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The Future of Engaging with TV: Bravo Provides the Perfect Case Study

August 6, 2013

By: Rachel Dreyfus

August 2, 2013

Bravo TV research leads, Eric Cavanaugh and Dave Kaplan, gave an encore presentation at the ARF’s series of “AM Plus” sessions on July 22.  It was the perfect case study for advertisers and others obsessed with understanding where the TV content experience is going.  It illustrates the benefits of leveraging all of TV programming’s flexibility, added content and opportunities for social interaction.

In the spirit of experimentation and providing new ways for fans to engage with favorite shows, Bravo went beyond uploading photos, bonus clips from existing episodes and parlor games, to producing a way for viewers to go deeper in following Top Chef.  How? Via Contestants who don’t spare the drama.  Yes, you know, the beloved cast-offs who, when eliminated, take to cursing, weeping, revealing egos and weaknesses and generally winning our empathy with their humanity.

Last Chance Kitchen original mobisodes consisted of 11-minute episodes that give the eliminated contestants a “last chance” to get back into the Top Chef as a finalist. It became the most-viewed digital series in NBCU history with over 8 million views across all platforms.  Offered on Video-On-Demand, online and mobile, Last Chance Kitchen succeeded in deepening fans’ relationship with Top Chef, provided cross-platform exposure of the sponsor, Toyota, and ultimately delivered hard measurements of the extent to which digital content can augment both engagement and reach for a brand.

Last Chance Kitchen episodes aired parallel to the Top Chef episodes. Strong cross-platform overlap resulted, with around 20% of Top Chef viewers using more than one platform to view.

For Toyota the benefits of sponsorship were numerous. Digital advertising lifted online reach 24% beyond TV.  It delivered more desirable consumer demos (and reached them more frequently), superior brand linkage for Prius and even drove customers closer to purchase (as measured by purchase consideration attitudes).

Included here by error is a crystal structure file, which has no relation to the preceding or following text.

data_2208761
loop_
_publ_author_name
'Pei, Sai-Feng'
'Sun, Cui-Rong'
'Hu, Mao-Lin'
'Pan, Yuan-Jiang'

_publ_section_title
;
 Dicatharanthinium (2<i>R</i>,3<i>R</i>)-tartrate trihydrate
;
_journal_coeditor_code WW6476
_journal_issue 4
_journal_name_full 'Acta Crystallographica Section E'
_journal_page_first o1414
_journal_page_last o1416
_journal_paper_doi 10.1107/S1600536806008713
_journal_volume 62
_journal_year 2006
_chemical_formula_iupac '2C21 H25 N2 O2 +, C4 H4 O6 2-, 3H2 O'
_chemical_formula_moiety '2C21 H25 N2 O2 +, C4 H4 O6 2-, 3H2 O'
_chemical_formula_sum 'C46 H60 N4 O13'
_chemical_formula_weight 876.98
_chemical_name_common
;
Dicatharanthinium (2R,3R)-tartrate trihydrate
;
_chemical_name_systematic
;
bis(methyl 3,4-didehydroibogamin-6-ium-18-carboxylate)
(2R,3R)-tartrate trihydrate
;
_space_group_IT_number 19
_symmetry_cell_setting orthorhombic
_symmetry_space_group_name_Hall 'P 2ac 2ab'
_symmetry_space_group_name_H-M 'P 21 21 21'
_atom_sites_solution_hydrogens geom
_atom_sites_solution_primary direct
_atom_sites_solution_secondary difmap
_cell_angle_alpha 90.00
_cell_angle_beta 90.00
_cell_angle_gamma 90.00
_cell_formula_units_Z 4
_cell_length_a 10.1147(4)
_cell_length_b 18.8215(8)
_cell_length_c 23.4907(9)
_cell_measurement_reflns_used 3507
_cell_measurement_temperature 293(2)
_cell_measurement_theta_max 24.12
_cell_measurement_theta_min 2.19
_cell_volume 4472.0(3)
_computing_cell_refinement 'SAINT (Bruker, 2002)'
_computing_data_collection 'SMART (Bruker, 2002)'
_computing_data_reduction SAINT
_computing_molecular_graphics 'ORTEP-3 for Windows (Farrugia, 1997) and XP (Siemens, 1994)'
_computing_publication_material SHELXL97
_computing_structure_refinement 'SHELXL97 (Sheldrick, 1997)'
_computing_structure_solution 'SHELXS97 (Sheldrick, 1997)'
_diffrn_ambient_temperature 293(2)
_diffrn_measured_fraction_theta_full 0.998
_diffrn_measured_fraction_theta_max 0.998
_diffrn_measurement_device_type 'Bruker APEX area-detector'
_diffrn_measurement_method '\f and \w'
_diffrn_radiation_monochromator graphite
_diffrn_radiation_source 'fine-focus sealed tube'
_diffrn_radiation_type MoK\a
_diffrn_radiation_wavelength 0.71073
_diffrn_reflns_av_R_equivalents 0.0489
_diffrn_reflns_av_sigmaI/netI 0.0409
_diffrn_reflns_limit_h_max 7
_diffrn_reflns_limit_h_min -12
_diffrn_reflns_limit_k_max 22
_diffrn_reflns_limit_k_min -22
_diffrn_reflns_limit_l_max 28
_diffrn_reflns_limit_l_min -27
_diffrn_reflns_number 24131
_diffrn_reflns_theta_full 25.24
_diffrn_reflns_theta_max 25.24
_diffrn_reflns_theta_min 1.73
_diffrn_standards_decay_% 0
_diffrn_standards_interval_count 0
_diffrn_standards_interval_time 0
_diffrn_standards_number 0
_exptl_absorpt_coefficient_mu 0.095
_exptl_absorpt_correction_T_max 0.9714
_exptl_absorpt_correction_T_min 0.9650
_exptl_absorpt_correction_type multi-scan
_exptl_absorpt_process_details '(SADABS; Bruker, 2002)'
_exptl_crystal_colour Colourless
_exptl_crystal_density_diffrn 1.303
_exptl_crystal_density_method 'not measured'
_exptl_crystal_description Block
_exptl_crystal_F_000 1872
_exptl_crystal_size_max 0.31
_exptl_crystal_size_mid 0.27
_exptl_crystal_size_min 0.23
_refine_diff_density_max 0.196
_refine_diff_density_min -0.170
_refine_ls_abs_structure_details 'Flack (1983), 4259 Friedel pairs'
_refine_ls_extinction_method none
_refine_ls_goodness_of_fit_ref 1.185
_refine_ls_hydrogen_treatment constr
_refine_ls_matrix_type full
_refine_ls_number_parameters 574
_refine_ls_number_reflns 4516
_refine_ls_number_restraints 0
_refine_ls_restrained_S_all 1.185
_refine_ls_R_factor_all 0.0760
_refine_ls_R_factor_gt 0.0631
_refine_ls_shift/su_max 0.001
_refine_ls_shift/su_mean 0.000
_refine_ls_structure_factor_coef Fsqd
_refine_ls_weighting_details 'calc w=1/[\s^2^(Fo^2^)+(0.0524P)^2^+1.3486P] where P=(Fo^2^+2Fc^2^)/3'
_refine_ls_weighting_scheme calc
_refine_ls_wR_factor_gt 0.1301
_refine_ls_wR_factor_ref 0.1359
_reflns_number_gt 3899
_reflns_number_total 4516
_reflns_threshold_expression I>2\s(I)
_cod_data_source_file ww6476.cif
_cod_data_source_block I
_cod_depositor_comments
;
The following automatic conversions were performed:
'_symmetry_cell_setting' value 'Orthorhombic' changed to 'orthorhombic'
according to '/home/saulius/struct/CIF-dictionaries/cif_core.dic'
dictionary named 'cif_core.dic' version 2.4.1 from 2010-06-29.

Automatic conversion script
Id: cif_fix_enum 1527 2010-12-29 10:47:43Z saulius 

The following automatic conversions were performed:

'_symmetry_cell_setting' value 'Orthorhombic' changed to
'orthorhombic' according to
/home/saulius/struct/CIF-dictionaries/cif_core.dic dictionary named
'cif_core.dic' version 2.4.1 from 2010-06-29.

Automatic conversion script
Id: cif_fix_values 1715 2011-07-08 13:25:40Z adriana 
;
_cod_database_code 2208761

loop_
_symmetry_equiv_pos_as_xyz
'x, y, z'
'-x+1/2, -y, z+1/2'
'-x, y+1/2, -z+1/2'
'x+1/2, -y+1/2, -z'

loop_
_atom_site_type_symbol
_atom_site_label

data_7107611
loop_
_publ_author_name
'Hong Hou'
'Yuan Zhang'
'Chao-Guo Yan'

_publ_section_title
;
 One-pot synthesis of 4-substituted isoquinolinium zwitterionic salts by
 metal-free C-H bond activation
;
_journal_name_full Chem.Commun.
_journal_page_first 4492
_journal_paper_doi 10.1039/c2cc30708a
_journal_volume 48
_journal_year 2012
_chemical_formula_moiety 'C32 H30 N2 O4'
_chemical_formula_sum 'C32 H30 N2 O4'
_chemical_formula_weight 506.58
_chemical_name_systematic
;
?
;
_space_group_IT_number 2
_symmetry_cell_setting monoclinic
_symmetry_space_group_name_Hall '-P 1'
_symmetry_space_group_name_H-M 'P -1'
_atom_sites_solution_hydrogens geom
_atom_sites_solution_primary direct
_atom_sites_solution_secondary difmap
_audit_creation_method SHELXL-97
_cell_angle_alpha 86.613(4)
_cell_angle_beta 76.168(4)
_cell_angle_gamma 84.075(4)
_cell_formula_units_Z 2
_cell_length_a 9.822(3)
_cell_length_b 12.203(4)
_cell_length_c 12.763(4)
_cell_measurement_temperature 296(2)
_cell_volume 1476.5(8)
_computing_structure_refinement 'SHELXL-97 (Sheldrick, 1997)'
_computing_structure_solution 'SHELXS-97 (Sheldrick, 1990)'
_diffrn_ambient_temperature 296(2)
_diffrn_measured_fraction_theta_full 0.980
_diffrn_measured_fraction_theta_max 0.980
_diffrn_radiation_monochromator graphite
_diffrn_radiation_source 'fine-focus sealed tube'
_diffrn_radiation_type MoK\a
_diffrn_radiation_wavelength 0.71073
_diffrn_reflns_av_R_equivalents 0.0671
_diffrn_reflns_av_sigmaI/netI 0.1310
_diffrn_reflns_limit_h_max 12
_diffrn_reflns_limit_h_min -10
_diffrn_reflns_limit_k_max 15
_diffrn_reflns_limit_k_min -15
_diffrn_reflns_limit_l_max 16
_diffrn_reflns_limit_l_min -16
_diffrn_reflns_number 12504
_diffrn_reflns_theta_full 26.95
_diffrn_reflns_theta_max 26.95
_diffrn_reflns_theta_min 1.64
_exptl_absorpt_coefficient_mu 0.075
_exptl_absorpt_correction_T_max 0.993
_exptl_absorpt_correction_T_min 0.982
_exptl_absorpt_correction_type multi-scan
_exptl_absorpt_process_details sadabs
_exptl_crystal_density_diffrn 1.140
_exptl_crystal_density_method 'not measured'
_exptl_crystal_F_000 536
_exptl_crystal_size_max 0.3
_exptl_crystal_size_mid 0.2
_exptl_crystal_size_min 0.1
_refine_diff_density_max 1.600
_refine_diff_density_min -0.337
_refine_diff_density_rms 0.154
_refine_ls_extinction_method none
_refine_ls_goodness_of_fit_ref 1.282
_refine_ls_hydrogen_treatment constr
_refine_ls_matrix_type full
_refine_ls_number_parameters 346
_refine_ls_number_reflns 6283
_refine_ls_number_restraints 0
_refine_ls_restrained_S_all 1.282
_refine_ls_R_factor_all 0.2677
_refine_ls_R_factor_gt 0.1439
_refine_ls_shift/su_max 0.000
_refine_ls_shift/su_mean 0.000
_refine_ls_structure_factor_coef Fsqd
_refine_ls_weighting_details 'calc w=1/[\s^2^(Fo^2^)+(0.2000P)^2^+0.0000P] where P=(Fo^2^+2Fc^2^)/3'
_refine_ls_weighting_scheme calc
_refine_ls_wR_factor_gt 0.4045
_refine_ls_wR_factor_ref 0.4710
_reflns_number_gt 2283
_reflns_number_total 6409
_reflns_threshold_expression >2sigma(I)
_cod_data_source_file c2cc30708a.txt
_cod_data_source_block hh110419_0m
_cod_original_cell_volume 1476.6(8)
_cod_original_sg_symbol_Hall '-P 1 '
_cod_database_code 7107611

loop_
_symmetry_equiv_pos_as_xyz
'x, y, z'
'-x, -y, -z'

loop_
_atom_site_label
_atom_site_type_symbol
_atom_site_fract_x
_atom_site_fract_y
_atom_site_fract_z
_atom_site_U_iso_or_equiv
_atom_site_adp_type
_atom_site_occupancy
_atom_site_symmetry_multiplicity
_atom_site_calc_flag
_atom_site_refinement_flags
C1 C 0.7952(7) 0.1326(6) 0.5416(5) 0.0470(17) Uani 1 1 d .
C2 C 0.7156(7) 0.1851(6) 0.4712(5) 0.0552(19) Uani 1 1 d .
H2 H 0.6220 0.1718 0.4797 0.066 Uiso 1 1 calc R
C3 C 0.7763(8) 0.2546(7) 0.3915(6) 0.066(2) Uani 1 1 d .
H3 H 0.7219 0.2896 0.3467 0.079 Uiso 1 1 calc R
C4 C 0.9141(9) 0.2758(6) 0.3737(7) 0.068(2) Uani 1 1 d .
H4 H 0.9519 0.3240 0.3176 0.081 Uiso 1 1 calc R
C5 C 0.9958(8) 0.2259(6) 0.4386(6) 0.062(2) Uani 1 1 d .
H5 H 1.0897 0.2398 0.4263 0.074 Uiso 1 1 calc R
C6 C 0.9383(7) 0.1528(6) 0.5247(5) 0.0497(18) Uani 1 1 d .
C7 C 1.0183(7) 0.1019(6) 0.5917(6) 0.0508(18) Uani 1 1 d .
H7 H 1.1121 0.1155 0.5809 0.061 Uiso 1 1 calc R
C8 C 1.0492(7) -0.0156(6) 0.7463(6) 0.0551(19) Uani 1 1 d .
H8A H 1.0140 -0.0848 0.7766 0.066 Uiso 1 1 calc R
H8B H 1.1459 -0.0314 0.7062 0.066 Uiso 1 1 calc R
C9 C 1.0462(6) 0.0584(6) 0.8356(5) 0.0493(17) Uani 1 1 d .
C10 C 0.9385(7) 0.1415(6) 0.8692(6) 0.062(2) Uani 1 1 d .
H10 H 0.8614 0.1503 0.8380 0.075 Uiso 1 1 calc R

From a consumer experience perspective we get a window into what consumers want; to engage more deeply with quality content on their own terms, as we see from the combination of viewership and survey research:

  • Highest-rated Top Chef episode followed the finale of Last Chance Kitchen, implying that LCK boosted viewership of the main show
  • VOD drove up views of Last Chance Kitchen — Those who viewed Top Chef on demand were just as likely to discover the new content on cable TV as online (leading to more fans discovering)
  • Mobile provided immediacy of viewing Last Chance Kitchen (sustaining the fans’ excitement and the show’s momentum between episodes)
  • Surveys corroborating that Last Chance Kitchen made Top Chef more enjoyable for fans

This kind of digital content is probably costly and takes talent and resources, for networks. Ultimately if it provided return on investment and deepened loyalty of Bravo viewers, it leads to competitive advantage. Let’s keep the quality up, Networks, more please!

 

As seen here: http://www.greenbookblog.org/2013/08/02/the-future-of-engaging-with-tv-bravo-provides-the-perfect-case-study/

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